Archived

This topic is now archived and is closed to further replies.

bobliocatt

New tallest tower proposed for St. Petersburg

16 posts in this topic

skyline3.jpg

City discusses new Tropicana block project

Developers want to create a set of tall towers for hotels, condos, parking and shops.

By SHARON L. BOND, Times Staff Writer

Published October 27, 2004

--------------------------------------------------------------------------------

ST. PETERSBURG - Developers of the Tropicana block are proposing a $200-million project that would create downtown's tallest building and bring in a Westin hotel.

The project between Central and First avenues N and First and Second streets would include two towers, one of them 42 stories high reaching 435 feet into the air. The development would feature 200 to 250 condominiums, retail and commercial space, parking and a hotel with 150 to 250 rooms.

It is the latest effort at downtown redevelopment, where half a dozen projects have been finished in the past few years, most of them condominium towers, and a half dozen or so are on the drawing boards.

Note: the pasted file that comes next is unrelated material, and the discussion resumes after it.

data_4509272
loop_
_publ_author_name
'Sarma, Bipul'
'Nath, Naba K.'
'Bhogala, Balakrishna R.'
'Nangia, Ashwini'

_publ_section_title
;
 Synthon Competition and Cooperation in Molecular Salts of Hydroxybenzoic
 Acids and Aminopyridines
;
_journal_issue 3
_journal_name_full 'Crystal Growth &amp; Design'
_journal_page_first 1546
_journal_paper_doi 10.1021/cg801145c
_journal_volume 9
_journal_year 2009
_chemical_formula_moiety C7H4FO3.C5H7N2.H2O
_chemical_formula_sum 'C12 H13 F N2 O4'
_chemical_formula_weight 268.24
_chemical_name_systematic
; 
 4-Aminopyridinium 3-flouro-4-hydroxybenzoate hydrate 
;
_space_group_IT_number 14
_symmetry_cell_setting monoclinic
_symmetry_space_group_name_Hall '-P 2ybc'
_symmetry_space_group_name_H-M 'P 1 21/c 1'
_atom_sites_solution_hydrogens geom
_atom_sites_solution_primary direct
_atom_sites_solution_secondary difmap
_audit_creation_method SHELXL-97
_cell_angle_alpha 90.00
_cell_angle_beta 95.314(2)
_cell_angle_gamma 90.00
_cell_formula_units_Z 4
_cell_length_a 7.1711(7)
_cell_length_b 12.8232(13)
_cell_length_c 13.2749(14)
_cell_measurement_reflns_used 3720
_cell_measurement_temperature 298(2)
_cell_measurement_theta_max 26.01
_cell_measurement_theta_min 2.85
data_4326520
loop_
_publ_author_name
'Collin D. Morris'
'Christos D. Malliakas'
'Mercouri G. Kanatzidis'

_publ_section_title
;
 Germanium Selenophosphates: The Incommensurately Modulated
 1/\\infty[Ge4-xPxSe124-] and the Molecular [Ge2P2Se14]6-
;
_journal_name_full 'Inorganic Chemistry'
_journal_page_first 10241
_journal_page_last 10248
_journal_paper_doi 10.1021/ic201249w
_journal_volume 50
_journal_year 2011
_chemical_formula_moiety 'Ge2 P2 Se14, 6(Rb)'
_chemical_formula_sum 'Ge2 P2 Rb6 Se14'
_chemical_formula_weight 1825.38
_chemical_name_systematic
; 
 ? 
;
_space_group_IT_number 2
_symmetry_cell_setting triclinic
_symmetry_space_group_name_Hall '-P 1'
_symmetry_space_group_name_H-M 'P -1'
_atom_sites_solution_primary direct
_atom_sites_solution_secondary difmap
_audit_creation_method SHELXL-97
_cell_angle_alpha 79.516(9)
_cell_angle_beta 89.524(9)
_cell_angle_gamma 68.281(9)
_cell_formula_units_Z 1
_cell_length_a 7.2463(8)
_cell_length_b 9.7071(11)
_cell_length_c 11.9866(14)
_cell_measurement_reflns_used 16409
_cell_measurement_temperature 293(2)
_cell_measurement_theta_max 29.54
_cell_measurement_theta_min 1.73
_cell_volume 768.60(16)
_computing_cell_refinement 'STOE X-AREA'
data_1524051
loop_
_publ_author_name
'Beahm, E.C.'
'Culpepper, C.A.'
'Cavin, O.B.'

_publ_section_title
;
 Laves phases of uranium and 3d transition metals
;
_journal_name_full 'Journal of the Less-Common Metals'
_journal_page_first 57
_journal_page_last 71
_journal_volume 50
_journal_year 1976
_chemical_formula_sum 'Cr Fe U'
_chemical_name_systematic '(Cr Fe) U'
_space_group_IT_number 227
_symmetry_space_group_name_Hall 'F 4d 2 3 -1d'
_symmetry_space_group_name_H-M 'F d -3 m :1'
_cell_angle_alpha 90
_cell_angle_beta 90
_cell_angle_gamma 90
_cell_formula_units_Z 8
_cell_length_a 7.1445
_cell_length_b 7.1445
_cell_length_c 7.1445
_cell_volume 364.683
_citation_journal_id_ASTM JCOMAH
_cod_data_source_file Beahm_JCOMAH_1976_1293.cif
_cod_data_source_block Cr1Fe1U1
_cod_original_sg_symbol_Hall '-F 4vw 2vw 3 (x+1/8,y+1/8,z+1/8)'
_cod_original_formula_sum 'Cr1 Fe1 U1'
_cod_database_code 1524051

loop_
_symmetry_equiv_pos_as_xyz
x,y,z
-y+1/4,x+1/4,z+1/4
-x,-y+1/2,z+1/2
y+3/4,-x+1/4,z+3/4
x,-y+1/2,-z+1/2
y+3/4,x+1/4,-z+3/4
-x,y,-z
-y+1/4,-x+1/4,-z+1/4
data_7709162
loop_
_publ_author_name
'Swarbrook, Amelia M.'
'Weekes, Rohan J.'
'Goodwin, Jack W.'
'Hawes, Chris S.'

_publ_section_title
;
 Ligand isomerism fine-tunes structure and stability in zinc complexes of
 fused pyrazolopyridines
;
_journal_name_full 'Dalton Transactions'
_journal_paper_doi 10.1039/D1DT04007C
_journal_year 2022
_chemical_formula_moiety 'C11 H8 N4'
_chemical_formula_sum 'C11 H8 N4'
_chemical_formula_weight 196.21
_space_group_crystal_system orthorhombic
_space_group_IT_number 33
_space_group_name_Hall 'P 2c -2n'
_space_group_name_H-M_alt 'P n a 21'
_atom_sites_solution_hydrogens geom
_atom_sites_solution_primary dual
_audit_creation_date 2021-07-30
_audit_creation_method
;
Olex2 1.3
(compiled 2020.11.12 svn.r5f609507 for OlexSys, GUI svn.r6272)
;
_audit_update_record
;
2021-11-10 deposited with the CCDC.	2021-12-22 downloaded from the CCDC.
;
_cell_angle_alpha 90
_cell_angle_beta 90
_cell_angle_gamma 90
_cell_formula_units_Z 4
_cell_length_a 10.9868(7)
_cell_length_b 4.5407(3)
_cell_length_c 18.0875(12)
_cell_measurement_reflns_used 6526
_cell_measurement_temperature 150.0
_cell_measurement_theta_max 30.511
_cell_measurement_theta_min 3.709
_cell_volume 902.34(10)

Developers Jimmy Aviram and Tibor Hollo, who paid $4-million for the Tropicana site in 2001, met with city officials Tuesday to discuss the details of their project. It still must be reviewed and approved by city officials and the Federal Aviation Administration because the Albert Whitted Airport is nearby.

Aviram, a St. Petersburg developer, has a financial interest in what is currently downtown's tallest structure at 386 feet, the Bank of America building.

Hollo, a developer from Miami, said he has an agreement with Westin to manage the hotel that would be located in the smaller, 32-story tower along with some commercial space.

"It will be a four-star hotel," Hollo said.

Condominiums ranging in price from $325,000 to at least $500,000 would be built in the tallest tower.

The two towers would sit on a seven-story base that would hold retail and commercial space on the ground floor and part of the second and then five levels with 814 parking spaces.